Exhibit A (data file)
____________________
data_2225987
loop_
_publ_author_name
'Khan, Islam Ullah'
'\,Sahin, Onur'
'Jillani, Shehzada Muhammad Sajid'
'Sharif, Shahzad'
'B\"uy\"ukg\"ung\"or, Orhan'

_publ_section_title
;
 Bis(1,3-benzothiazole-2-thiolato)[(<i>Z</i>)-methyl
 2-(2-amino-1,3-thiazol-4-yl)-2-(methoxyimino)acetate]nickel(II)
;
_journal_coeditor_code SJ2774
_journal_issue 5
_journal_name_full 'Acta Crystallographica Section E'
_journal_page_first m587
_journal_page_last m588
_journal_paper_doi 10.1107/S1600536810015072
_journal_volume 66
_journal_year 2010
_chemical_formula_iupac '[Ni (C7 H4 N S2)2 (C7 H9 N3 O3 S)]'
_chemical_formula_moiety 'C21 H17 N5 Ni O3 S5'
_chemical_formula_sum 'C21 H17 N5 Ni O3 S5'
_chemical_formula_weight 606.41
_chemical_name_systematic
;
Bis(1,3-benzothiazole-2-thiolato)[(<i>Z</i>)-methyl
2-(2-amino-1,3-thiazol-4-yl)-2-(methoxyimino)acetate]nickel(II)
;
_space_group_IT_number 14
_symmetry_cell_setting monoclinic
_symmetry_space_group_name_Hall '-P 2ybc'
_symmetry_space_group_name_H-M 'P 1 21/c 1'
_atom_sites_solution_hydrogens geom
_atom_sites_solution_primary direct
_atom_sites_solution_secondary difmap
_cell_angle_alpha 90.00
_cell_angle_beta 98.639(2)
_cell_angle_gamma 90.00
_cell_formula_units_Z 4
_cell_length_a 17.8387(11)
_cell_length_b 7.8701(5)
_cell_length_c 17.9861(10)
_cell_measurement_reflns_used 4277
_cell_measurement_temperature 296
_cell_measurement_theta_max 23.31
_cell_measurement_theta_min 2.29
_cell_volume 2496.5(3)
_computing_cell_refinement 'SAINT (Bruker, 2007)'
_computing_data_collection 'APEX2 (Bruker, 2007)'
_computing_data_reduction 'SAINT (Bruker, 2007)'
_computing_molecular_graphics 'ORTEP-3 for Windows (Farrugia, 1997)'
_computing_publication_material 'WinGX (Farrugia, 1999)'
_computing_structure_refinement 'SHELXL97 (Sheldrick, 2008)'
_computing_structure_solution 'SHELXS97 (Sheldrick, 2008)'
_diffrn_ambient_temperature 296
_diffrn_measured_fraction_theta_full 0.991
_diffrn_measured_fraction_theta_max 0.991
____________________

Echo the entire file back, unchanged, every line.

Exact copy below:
data_2225987
loop_
_publ_author_name
'Khan, Islam Ullah'
'\,Sahin, Onur'
'Jillani, Shehzada Muhammad Sajid'
'Sharif, Shahzad'
'B\"uy\"ukg\"ung\"or, Orhan'

_publ_section_title
;
 Bis(1,3-benzothiazole-2-thiolato)[(<i>Z</i>)-methyl
 2-(2-amino-1,3-thiazol-4-yl)-2-(methoxyimino)acetate]nickel(II)
;
_journal_coeditor_code SJ2774
_journal_issue 5
_journal_name_full 'Acta Crystallographica Section E'
_journal_page_first m587
_journal_page_last m588
_journal_paper_doi 10.1107/S1600536810015072
_journal_volume 66
_journal_year 2010
_chemical_formula_iupac '[Ni (C7 H4 N S2)2 (C7 H9 N3 O3 S)]'
_chemical_formula_moiety 'C21 H17 N5 Ni O3 S5'
_chemical_formula_sum 'C21 H17 N5 Ni O3 S5'
_chemical_formula_weight 606.41
_chemical_name_systematic
;
Bis(1,3-benzothiazole-2-thiolato)[(<i>Z</i>)-methyl
2-(2-amino-1,3-thiazol-4-yl)-2-(methoxyimino)acetate]nickel(II)
;
_space_group_IT_number 14
_symmetry_cell_setting monoclinic
_symmetry_space_group_name_Hall '-P 2ybc'
_symmetry_space_group_name_H-M 'P 1 21/c 1'
_atom_sites_solution_hydrogens geom
_atom_sites_solution_primary direct
_atom_sites_solution_secondary difmap
_cell_angle_alpha 90.00
_cell_angle_beta 98.639(2)
_cell_angle_gamma 90.00
_cell_formula_units_Z 4
_cell_length_a 17.8387(11)
_cell_length_b 7.8701(5)
_cell_length_c 17.9861(10)
_cell_measurement_reflns_used 4277
_cell_measurement_temperature 296
_cell_measurement_theta_max 23.31
_cell_measurement_theta_min 2.29
_cell_volume 2496.5(3)
_computing_cell_refinement 'SAINT (Bruker, 2007)'
_computing_data_collection 'APEX2 (Bruker, 2007)'
_computing_data_reduction 'SAINT (Bruker, 2007)'
_computing_molecular_graphics 'ORTEP-3 for Windows (Farrugia, 1997)'
_computing_publication_material 'WinGX (Farrugia, 1999)'
_computing_structure_refinement 'SHELXL97 (Sheldrick, 2008)'
_computing_structure_solution 'SHELXS97 (Sheldrick, 2008)'
_diffrn_ambient_temperature 296
_diffrn_measured_fraction_theta_full 0.991
_diffrn_measured_fraction_theta_max 0.991